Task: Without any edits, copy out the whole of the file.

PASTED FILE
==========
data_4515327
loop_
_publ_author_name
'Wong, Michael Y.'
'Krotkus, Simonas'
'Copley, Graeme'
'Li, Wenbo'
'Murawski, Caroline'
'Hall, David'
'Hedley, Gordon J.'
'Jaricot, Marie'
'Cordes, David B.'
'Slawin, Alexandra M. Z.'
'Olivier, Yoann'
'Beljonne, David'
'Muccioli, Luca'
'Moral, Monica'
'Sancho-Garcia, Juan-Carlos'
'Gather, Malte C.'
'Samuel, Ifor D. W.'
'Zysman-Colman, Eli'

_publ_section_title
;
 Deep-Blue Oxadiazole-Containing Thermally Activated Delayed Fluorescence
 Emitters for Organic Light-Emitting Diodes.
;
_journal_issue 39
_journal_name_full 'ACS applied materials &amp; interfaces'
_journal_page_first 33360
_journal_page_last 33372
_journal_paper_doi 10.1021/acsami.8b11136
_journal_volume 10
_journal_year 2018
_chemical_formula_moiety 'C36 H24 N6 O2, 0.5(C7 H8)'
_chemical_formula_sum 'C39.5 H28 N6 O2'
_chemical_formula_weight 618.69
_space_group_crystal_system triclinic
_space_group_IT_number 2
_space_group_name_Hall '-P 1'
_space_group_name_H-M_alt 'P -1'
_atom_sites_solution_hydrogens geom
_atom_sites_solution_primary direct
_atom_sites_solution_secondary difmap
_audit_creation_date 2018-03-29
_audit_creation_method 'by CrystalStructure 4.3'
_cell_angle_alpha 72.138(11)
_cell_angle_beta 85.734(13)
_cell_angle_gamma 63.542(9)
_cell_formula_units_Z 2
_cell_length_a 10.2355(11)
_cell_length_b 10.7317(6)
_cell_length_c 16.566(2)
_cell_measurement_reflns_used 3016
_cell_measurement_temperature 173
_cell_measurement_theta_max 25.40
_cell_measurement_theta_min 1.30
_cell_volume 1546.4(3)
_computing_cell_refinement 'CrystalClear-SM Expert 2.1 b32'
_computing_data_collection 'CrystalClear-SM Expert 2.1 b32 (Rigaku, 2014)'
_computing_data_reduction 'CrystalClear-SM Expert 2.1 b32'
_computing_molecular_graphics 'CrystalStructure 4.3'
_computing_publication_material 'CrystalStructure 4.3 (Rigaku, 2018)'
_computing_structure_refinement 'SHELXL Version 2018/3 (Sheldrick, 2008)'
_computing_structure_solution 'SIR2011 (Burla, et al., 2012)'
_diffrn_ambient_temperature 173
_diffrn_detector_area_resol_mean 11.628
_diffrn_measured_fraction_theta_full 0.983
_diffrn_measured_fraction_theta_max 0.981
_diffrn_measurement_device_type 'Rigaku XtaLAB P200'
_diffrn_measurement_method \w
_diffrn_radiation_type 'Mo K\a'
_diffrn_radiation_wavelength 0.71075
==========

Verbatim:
data_4515327
loop_
_publ_author_name
'Wong, Michael Y.'
'Krotkus, Simonas'
'Copley, Graeme'
'Li, Wenbo'
'Murawski, Caroline'
'Hall, David'
'Hedley, Gordon J.'
'Jaricot, Marie'
'Cordes, David B.'
'Slawin, Alexandra M. Z.'
'Olivier, Yoann'
'Beljonne, David'
'Muccioli, Luca'
'Moral, Monica'
'Sancho-Garcia, Juan-Carlos'
'Gather, Malte C.'
'Samuel, Ifor D. W.'
'Zysman-Colman, Eli'

_publ_section_title
;
 Deep-Blue Oxadiazole-Containing Thermally Activated Delayed Fluorescence
 Emitters for Organic Light-Emitting Diodes.
;
_journal_issue 39
_journal_name_full 'ACS applied materials &amp; interfaces'
_journal_page_first 33360
_journal_page_last 33372
_journal_paper_doi 10.1021/acsami.8b11136
_journal_volume 10
_journal_year 2018
_chemical_formula_moiety 'C36 H24 N6 O2, 0.5(C7 H8)'
_chemical_formula_sum 'C39.5 H28 N6 O2'
_chemical_formula_weight 618.69
_space_group_crystal_system triclinic
_space_group_IT_number 2
_space_group_name_Hall '-P 1'
_space_group_name_H-M_alt 'P -1'
_atom_sites_solution_hydrogens geom
_atom_sites_solution_primary direct
_atom_sites_solution_secondary difmap
_audit_creation_date 2018-03-29
_audit_creation_method 'by CrystalStructure 4.3'
_cell_angle_alpha 72.138(11)
_cell_angle_beta 85.734(13)
_cell_angle_gamma 63.542(9)
_cell_formula_units_Z 2
_cell_length_a 10.2355(11)
_cell_length_b 10.7317(6)
_cell_length_c 16.566(2)
_cell_measurement_reflns_used 3016
_cell_measurement_temperature 173
_cell_measurement_theta_max 25.40
_cell_measurement_theta_min 1.30
_cell_volume 1546.4(3)
_computing_cell_refinement 'CrystalClear-SM Expert 2.1 b32'
_computing_data_collection 'CrystalClear-SM Expert 2.1 b32 (Rigaku, 2014)'
_computing_data_reduction 'CrystalClear-SM Expert 2.1 b32'
_computing_molecular_graphics 'CrystalStructure 4.3'
_computing_publication_material 'CrystalStructure 4.3 (Rigaku, 2018)'
_computing_structure_refinement 'SHELXL Version 2018/3 (Sheldrick, 2008)'
_computing_structure_solution 'SIR2011 (Burla, et al., 2012)'
_diffrn_ambient_temperature 173
_diffrn_detector_area_resol_mean 11.628
_diffrn_measured_fraction_theta_full 0.983
_diffrn_measured_fraction_theta_max 0.981
_diffrn_measurement_device_type 'Rigaku XtaLAB P200'
_diffrn_measurement_method \w
_diffrn_radiation_type 'Mo K\a'
_diffrn_radiation_wavelength 0.71075